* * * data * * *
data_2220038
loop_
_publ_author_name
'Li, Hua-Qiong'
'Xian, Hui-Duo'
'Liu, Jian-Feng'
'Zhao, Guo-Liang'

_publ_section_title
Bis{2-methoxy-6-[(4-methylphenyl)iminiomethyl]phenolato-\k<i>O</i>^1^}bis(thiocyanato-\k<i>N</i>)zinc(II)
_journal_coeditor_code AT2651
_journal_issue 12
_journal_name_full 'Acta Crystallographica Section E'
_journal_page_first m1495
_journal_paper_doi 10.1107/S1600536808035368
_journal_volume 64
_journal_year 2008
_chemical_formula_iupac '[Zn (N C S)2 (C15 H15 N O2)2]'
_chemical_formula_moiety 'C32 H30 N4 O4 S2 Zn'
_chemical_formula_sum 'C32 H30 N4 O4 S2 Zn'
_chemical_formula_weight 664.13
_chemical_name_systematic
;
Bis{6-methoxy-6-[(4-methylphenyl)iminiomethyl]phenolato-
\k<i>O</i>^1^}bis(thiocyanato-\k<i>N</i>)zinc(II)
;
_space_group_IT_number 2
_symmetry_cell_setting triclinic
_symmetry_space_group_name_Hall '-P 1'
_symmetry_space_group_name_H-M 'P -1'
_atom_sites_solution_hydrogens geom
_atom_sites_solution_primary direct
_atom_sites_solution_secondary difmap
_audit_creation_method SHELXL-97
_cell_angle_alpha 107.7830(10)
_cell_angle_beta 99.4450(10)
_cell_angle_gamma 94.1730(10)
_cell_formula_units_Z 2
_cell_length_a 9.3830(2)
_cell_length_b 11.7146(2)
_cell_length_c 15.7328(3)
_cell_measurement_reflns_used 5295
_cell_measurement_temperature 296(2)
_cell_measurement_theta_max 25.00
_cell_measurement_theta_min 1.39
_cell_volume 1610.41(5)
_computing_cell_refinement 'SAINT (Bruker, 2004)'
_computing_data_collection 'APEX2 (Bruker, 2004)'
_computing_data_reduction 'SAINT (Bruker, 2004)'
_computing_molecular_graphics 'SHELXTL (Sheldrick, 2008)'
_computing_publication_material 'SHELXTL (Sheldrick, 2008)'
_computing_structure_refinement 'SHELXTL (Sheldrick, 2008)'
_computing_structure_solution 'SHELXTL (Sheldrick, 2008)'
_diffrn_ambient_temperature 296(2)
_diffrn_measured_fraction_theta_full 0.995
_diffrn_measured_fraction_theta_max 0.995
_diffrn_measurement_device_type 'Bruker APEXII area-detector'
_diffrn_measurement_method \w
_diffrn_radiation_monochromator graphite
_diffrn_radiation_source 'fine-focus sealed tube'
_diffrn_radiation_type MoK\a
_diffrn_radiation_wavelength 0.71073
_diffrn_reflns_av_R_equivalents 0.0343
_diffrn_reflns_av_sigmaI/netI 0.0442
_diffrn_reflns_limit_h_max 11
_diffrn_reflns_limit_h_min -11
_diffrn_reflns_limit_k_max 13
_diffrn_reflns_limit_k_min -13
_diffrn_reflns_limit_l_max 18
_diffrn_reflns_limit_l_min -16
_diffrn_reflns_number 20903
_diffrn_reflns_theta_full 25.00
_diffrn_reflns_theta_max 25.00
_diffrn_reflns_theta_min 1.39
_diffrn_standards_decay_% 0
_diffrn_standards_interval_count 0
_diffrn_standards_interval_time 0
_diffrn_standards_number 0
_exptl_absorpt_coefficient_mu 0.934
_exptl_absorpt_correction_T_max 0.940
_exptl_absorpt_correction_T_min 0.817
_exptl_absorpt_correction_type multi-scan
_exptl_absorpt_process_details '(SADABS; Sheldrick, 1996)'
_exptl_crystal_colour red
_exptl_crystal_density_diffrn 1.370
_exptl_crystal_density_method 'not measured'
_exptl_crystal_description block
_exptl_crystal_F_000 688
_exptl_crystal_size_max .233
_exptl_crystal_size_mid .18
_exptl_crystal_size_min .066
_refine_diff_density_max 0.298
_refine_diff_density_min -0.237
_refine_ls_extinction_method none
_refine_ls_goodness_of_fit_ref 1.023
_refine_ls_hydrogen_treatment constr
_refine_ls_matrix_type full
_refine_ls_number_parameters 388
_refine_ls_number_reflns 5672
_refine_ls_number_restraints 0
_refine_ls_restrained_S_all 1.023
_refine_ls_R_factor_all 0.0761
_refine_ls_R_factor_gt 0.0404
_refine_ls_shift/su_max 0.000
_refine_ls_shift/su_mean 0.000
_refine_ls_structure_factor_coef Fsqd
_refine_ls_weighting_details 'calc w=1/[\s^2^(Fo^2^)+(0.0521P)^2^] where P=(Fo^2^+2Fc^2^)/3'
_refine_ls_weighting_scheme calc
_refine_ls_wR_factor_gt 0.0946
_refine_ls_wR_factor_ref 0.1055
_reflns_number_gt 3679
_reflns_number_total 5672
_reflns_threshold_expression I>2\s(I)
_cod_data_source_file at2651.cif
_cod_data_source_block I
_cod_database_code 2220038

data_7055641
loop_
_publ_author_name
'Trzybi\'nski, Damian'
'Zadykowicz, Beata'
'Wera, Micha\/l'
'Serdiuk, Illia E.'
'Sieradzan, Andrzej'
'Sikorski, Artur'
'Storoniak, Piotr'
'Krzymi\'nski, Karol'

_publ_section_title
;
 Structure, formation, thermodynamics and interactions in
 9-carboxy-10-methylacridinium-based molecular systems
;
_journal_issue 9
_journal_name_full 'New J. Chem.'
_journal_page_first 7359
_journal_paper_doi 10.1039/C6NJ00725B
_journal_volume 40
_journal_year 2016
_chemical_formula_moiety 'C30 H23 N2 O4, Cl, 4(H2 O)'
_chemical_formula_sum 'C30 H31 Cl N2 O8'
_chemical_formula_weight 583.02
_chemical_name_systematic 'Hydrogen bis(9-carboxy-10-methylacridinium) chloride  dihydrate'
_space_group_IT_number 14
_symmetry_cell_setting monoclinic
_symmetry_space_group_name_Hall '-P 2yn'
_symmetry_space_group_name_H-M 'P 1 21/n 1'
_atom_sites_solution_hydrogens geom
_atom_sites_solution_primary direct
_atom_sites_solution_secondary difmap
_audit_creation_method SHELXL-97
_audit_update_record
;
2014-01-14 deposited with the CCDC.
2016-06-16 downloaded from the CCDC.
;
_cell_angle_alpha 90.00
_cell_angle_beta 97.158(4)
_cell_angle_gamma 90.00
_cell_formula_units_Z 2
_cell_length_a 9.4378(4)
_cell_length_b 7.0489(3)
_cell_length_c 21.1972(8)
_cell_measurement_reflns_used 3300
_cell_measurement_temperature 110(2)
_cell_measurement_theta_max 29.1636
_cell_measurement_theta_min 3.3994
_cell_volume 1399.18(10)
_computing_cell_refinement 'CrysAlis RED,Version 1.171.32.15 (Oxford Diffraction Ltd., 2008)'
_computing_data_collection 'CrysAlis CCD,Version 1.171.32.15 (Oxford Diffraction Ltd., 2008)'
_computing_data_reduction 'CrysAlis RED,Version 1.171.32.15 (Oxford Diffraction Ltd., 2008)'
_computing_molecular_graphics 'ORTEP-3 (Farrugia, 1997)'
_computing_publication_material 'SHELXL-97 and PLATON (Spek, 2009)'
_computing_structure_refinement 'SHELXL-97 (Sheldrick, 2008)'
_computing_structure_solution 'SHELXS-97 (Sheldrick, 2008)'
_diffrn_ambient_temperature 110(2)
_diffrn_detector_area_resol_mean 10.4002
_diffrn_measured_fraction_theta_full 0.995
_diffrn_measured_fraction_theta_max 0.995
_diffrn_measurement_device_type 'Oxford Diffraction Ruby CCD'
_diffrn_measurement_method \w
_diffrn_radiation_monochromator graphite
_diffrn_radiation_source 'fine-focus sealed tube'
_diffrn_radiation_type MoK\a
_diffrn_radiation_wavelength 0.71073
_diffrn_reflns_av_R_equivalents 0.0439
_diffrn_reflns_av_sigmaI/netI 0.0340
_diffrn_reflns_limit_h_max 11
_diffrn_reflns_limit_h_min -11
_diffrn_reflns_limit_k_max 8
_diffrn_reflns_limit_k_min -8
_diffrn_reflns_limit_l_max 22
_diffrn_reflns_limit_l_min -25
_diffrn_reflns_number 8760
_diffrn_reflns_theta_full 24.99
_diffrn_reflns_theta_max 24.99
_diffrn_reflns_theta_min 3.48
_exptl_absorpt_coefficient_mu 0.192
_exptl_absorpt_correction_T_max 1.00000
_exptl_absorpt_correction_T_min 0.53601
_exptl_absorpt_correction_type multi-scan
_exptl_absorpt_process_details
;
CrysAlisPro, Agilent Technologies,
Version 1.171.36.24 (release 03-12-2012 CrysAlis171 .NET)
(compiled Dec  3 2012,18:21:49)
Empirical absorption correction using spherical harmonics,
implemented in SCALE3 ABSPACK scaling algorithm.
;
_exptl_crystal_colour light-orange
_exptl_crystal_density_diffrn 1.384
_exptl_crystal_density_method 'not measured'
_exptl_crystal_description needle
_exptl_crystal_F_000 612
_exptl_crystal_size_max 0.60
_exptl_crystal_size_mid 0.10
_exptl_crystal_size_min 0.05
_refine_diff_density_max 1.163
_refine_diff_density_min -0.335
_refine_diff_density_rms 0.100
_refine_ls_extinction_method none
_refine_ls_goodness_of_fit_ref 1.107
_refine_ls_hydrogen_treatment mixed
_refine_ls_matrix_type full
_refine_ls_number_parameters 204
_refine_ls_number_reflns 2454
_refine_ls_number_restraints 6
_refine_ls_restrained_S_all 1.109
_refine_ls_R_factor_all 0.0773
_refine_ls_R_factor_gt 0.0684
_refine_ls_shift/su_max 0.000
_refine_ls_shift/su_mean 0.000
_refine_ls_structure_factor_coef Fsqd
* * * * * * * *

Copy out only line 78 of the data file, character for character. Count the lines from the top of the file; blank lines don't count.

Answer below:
_exptl_absorpt_coefficient_mu 0.934